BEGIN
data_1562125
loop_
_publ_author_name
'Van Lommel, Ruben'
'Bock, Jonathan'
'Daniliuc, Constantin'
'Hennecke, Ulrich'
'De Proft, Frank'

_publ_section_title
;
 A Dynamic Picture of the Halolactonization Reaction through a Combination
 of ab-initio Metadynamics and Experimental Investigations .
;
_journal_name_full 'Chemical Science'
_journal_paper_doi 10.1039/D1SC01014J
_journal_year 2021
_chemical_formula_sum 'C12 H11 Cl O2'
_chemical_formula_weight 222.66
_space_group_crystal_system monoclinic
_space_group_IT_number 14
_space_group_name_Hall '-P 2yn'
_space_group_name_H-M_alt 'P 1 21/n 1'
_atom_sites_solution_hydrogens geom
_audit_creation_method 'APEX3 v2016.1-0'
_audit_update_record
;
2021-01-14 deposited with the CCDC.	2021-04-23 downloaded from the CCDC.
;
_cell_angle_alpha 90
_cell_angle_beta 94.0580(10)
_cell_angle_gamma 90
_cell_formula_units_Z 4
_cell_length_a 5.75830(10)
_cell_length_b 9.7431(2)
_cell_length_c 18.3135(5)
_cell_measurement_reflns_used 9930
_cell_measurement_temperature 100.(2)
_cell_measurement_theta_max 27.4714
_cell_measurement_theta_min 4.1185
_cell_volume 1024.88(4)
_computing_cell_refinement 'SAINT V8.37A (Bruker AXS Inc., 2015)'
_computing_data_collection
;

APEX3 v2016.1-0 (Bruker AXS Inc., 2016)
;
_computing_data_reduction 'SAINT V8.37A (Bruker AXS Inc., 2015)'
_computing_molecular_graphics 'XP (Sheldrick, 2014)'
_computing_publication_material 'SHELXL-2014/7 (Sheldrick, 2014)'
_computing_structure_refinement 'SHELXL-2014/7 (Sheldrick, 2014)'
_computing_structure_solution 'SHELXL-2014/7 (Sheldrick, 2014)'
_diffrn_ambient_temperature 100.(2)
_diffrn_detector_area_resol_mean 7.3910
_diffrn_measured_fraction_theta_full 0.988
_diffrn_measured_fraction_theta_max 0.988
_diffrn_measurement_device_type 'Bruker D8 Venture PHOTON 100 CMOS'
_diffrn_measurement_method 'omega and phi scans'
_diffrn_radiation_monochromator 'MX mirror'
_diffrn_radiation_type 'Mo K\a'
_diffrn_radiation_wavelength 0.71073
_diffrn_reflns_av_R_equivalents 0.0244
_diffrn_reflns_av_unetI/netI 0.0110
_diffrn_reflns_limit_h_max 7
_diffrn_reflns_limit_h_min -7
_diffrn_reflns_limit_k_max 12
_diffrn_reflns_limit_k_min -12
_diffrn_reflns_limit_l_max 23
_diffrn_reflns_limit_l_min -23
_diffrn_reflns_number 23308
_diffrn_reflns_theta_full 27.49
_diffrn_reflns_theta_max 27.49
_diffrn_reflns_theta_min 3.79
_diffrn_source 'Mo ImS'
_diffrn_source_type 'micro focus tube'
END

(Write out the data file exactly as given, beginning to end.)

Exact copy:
data_1562125
loop_
_publ_author_name
'Van Lommel, Ruben'
'Bock, Jonathan'
'Daniliuc, Constantin'
'Hennecke, Ulrich'
'De Proft, Frank'

_publ_section_title
;
 A Dynamic Picture of the Halolactonization Reaction through a Combination
 of ab-initio Metadynamics and Experimental Investigations .
;
_journal_name_full 'Chemical Science'
_journal_paper_doi 10.1039/D1SC01014J
_journal_year 2021
_chemical_formula_sum 'C12 H11 Cl O2'
_chemical_formula_weight 222.66
_space_group_crystal_system monoclinic
_space_group_IT_number 14
_space_group_name_Hall '-P 2yn'
_space_group_name_H-M_alt 'P 1 21/n 1'
_atom_sites_solution_hydrogens geom
_audit_creation_method 'APEX3 v2016.1-0'
_audit_update_record
;
2021-01-14 deposited with the CCDC.	2021-04-23 downloaded from the CCDC.
;
_cell_angle_alpha 90
_cell_angle_beta 94.0580(10)
_cell_angle_gamma 90
_cell_formula_units_Z 4
_cell_length_a 5.75830(10)
_cell_length_b 9.7431(2)
_cell_length_c 18.3135(5)
_cell_measurement_reflns_used 9930
_cell_measurement_temperature 100.(2)
_cell_measurement_theta_max 27.4714
_cell_measurement_theta_min 4.1185
_cell_volume 1024.88(4)
_computing_cell_refinement 'SAINT V8.37A (Bruker AXS Inc., 2015)'
_computing_data_collection
;

APEX3 v2016.1-0 (Bruker AXS Inc., 2016)
;
_computing_data_reduction 'SAINT V8.37A (Bruker AXS Inc., 2015)'
_computing_molecular_graphics 'XP (Sheldrick, 2014)'
_computing_publication_material 'SHELXL-2014/7 (Sheldrick, 2014)'
_computing_structure_refinement 'SHELXL-2014/7 (Sheldrick, 2014)'
_computing_structure_solution 'SHELXL-2014/7 (Sheldrick, 2014)'
_diffrn_ambient_temperature 100.(2)
_diffrn_detector_area_resol_mean 7.3910
_diffrn_measured_fraction_theta_full 0.988
_diffrn_measured_fraction_theta_max 0.988
_diffrn_measurement_device_type 'Bruker D8 Venture PHOTON 100 CMOS'
_diffrn_measurement_method 'omega and phi scans'
_diffrn_radiation_monochromator 'MX mirror'
_diffrn_radiation_type 'Mo K\a'
_diffrn_radiation_wavelength 0.71073
_diffrn_reflns_av_R_equivalents 0.0244
_diffrn_reflns_av_unetI/netI 0.0110
_diffrn_reflns_limit_h_max 7
_diffrn_reflns_limit_h_min -7
_diffrn_reflns_limit_k_max 12
_diffrn_reflns_limit_k_min -12
_diffrn_reflns_limit_l_max 23
_diffrn_reflns_limit_l_min -23
_diffrn_reflns_number 23308
_diffrn_reflns_theta_full 27.49
_diffrn_reflns_theta_max 27.49
_diffrn_reflns_theta_min 3.79
_diffrn_source 'Mo ImS'
_diffrn_source_type 'micro focus tube'